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Heroin on the rise in Gallatin County

By Katherine Mozzone, KTVM Reporter, kmozzone@ktvm.com
Published On: Nov 05 2013 06:00:40 PM MST
Updated On: Nov 05 2013 06:27:35 PM MST
BOZEMAN, Mont. -

A Flint, Michigan man pleaded not guilty to drug charges in Gallatin District County Court Tuesday morning. Martin Depew is charged with possession of heroin with intent to distribute and property subject to criminal forfeiture.

Records indicate when Depew was searched, police found a box of plastic baggies, a scale, 32 grams of heroin and over $450 cash.

Police say the Depew case is the third significant distribution case they've seen in the last six months.

What's more is leaders with the Missouri River Drug Task Force say there appears to be at least a loose connection between the three cases, all sourced out of the upper midwest.

Melissa Kelly is an addiction counselor with Gallatin County's prerelease center. She says heroin is a dangerous drug because it's so addictive and the withdrawal symptoms are so severe.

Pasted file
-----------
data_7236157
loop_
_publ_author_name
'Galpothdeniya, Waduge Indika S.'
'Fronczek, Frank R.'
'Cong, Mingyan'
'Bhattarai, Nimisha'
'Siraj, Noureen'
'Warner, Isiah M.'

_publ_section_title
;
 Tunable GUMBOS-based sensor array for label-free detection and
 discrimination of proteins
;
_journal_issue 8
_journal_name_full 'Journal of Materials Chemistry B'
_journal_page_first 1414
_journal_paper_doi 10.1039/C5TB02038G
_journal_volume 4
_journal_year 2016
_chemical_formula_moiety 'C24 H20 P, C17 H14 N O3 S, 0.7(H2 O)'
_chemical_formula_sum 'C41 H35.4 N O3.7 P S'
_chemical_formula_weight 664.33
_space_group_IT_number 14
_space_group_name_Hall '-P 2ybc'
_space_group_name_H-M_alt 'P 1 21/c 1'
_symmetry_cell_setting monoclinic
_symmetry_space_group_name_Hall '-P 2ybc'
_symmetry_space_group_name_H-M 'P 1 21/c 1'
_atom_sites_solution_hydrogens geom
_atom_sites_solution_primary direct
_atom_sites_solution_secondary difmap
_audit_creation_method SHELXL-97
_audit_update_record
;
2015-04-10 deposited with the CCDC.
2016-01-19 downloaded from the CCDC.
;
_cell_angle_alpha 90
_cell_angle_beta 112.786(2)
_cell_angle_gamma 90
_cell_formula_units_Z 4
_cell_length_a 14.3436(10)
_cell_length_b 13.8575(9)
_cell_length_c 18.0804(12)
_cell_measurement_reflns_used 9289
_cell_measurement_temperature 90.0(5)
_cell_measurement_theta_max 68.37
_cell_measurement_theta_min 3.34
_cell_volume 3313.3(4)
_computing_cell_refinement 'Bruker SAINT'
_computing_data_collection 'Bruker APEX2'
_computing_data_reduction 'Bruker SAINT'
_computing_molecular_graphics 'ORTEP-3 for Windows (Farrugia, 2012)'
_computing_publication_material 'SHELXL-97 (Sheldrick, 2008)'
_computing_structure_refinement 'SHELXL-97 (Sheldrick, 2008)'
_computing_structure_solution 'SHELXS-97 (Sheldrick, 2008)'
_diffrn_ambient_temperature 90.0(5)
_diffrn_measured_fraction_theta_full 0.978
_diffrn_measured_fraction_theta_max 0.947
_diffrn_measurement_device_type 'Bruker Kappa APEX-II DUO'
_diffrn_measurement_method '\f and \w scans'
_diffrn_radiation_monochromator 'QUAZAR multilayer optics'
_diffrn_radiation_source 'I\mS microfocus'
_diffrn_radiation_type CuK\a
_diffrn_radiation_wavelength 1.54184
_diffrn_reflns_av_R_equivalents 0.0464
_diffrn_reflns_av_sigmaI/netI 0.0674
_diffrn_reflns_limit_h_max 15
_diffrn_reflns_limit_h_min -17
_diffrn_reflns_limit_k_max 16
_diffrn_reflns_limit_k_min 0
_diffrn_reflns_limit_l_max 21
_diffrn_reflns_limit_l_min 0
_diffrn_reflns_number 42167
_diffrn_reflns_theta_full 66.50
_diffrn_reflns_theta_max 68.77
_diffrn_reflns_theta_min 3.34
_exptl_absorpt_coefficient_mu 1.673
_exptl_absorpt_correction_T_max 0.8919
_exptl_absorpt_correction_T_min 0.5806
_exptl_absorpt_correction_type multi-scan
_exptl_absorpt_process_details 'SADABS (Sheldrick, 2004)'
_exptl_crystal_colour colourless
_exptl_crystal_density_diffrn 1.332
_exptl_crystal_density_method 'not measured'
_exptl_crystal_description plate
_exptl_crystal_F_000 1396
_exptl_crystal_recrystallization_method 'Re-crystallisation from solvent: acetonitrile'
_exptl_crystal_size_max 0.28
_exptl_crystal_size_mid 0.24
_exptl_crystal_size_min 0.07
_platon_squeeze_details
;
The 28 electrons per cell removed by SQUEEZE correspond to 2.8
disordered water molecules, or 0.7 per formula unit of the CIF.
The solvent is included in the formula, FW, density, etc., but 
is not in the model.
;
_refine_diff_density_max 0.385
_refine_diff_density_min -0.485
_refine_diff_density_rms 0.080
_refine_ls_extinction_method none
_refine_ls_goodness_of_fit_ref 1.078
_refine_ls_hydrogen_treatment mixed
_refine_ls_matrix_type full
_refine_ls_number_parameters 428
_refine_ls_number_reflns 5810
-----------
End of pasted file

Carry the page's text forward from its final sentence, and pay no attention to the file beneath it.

"When you first use heroin, there's an intense high and then the effects are longer lasting and so you can stay higher for a longer period of time than you would with another opiate," explains Kelly.

Now she says the danger is escalating due to the increased availability in the Gallatin Valley.

"Right now, it's oftentimes cheaper to get heroin on the streets than it is to get another opiate or narcotic," says Kelly.

We spoke with a recovering heroin user at the Gallatin Prerelease Center. He tells us it's easier to get heroin these days than many commonly-abused prescription medications.

"It's really getting harder and harder to use narcotic medications. There are a lot more federal guidelines to obtain them," Kelly says.

Missouri River Drug Task Force Lt. Jake Wagner tells us pharmaceutical  medications like Oxycodone are close in composition to heroin. He says the federal government added ingredients to Oxycodone to keep folks from melting it down and injecting it. It's why Wagner says more folks are turning to heroin for the same high.

Wagner says more heroin in the valley may also have to do with more drugs moving through the area bound for the Bakken oil fields.

We looked at three years of statistics for all of western Montana and found three heroin-related cases in 2010. In 2011, there were six, all in the Flathead. In 2012, we found 32 cases, 19 of which were in the Flathead.